A SWAT team and negotiators were called in, and all lanes of I-55 were shut down for several hours. Brown was unharmed when he was taken into custody, officials said.
— Chicago Tribune
Fourth-grader’s LGBT essay rejected by principal, who called it unacceptable, lawsuit says
COLUMBIA, S.C. — When a South Carolina fourth-grader wrote an essay for school on LGBT rights, the principal forced her to do a new essay, saying the topic “would create a undesirable situation at the school,” according to a lawsuit filed this week in federal court.
The principal forced the 10-year-old girl to change her essay to be about bullying, according to the lawsuit. The principal said the essay, meant to be combined with others from the class into a booklet, would “make other parents upset,” the court filing states.
The principal told the girl’s mom the topic “was ‘not acceptable’ and that it was ‘not age-appropriate to discuss transgenders, lesbians and drag queens outside of the home,’” the suit says.
The fourth-grader, listed in the suit only by her initials, and her mom, Hannah Robinson, sued the Spartanburg County School District No. 6, Anderson Mill Elementary School and Principal Elizabeth Foster, saying they violated the student’s First Amendment right to free speech and caused both mother and daughter emotional distress.
School district spokeswoman Cynthia Robinson, in a written statement to McClatchy, said, “Based on the fact that this is a legal matter we are limited with the amount of information we can release. However, we do consider the claims in this lawsuit to be inaccurate.”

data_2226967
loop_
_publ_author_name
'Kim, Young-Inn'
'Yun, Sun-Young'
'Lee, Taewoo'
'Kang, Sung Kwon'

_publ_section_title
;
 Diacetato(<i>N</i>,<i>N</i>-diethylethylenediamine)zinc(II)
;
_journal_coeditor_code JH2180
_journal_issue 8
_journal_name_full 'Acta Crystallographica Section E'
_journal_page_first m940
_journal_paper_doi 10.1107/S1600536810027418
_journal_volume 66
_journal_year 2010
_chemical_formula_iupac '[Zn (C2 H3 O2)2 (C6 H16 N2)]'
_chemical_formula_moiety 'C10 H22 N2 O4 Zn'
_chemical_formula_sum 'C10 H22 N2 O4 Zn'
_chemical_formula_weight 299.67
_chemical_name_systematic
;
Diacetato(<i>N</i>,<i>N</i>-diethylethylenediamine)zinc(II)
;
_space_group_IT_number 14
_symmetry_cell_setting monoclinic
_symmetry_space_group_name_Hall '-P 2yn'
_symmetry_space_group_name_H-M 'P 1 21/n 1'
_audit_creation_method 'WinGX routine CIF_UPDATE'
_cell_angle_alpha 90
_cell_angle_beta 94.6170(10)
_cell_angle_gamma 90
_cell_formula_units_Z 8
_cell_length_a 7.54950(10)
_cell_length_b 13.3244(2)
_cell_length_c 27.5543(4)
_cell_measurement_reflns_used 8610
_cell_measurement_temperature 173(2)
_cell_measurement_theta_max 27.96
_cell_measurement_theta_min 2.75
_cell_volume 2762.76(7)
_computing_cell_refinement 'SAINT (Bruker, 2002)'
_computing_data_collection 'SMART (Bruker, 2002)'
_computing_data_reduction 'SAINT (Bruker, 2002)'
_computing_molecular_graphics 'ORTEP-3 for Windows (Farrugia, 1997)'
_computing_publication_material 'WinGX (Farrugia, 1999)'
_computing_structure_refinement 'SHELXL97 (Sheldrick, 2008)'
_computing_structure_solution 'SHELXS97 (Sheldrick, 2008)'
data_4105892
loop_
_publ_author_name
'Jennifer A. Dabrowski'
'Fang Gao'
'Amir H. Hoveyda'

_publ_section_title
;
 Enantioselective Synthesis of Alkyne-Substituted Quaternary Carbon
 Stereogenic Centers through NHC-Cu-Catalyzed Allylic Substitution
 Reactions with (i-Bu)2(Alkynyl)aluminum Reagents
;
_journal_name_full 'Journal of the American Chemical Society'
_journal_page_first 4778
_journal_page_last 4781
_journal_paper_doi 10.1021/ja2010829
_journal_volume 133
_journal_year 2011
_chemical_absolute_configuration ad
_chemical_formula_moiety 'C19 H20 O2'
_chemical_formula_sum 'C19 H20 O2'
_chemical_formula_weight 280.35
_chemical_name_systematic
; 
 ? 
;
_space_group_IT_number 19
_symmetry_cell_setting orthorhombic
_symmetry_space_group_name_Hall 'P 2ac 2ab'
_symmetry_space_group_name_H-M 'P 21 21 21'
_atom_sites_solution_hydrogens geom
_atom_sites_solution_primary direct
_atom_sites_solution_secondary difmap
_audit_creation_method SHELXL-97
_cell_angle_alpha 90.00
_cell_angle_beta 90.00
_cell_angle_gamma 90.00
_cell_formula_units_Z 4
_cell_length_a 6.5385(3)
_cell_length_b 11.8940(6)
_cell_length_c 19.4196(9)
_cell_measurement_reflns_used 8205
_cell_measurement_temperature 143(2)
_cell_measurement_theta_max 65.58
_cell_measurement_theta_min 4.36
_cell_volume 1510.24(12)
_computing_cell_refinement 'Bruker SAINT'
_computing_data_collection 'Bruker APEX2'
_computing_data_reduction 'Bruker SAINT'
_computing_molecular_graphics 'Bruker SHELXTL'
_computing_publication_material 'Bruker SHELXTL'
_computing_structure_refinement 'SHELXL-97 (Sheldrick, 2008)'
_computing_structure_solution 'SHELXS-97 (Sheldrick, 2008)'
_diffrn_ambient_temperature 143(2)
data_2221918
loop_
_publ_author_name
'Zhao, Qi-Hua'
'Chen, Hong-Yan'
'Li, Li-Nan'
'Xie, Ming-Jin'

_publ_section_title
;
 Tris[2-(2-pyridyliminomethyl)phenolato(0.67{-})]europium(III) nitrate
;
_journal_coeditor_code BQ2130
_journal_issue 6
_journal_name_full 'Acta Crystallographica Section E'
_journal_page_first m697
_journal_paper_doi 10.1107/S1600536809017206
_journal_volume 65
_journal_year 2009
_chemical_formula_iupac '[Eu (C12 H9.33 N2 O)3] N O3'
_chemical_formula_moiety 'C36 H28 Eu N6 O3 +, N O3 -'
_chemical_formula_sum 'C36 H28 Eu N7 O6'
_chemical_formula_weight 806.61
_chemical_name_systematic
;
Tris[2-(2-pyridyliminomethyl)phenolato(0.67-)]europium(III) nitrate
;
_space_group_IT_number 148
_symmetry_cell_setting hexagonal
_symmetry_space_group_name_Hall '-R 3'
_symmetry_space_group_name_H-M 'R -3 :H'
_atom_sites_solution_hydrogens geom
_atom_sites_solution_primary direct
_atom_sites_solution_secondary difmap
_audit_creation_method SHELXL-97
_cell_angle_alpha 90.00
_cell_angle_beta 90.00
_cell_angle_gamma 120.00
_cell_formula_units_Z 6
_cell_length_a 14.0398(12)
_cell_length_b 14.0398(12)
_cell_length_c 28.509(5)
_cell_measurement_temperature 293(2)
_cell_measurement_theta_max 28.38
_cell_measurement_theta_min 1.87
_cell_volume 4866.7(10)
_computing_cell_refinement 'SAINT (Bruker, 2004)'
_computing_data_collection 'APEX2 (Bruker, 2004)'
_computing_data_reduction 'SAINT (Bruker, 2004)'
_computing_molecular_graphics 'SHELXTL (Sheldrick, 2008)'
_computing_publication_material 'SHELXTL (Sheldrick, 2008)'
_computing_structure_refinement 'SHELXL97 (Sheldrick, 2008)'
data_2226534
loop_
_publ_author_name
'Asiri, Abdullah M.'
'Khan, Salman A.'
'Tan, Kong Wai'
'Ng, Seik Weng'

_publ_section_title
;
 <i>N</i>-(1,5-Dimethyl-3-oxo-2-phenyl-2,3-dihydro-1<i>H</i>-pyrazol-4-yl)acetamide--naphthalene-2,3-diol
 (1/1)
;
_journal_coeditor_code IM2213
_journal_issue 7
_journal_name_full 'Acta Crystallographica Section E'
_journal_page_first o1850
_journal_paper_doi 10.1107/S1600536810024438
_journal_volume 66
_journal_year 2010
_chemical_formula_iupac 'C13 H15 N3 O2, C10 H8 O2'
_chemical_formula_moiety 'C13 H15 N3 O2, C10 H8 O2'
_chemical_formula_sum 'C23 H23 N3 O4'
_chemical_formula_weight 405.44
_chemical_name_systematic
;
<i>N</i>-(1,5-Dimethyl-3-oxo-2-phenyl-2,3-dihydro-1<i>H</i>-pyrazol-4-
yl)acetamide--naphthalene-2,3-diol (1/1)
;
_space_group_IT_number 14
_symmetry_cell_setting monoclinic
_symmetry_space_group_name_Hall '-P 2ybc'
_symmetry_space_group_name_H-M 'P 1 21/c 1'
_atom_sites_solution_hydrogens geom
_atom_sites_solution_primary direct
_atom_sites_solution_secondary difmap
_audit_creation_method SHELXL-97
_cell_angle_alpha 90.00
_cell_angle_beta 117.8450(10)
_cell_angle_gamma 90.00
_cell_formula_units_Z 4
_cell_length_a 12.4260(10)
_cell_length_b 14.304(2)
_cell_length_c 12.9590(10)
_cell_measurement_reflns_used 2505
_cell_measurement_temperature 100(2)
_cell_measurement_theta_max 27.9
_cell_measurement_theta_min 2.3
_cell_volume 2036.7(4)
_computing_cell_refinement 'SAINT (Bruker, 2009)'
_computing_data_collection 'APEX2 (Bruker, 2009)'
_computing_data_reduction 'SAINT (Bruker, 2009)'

— The State (Columbia, S.C.)
EU makes new Brexit offer in bid to break impasse
BRUSSELS — The European Union made a new offer in a bid to break the Brexit impasse, though it falls short of what Britain has demanded, people familiar with the EU side of the negotiations said.
Ahead of Parliament’s vote next week on whether to approve the Prime Minister Theresa May’s Brexit deal, negotiators are racing against the clock to make additions and assurances that everyone can agree on. Talks have been acrimonious as the EU and United Kingdom try to find a way to make the so-called Irish backstop more palatable.
With the March 29 deadline looming, European and British officials were becoming increasingly gloomy about the prospect of a breakthrough, with Britain accusing the bloc of intransigence and European negotiators irritated by the latest negotiator May has sent in to seek concessions, Attorney General Geoffrey Cox.
Talks are expected to continue into the weekend and if they fail, Parliament will likely vote against May’s deal for the second time, plunging the country into political chaos.
It’s unclear if the EU’s new proposal will be enough. But it aims to bolster the review system that’s already set out in the deal, according to the people who spoke on condition of anonymity. These check-ins are scheduled every six months to help track and speed up the process of replacing the backstop with a better solution.
Many U.K. lawmakers say the backstop risks binding the U.K. to EU rules forever, especially since the U.K. cannot exit it unilaterally. Now officials are trying to deliver legally binding assurances to them that it won’t happen.
The EU’s new plan goes further than concessions outlined in a letter to May from European Commission President Jean-Claude Juncker and Council President Donald Tusk in January, according to the officials.
But they fall far short of the demands made by Cox this week, which the EU flatly rejected.
— Bloomberg News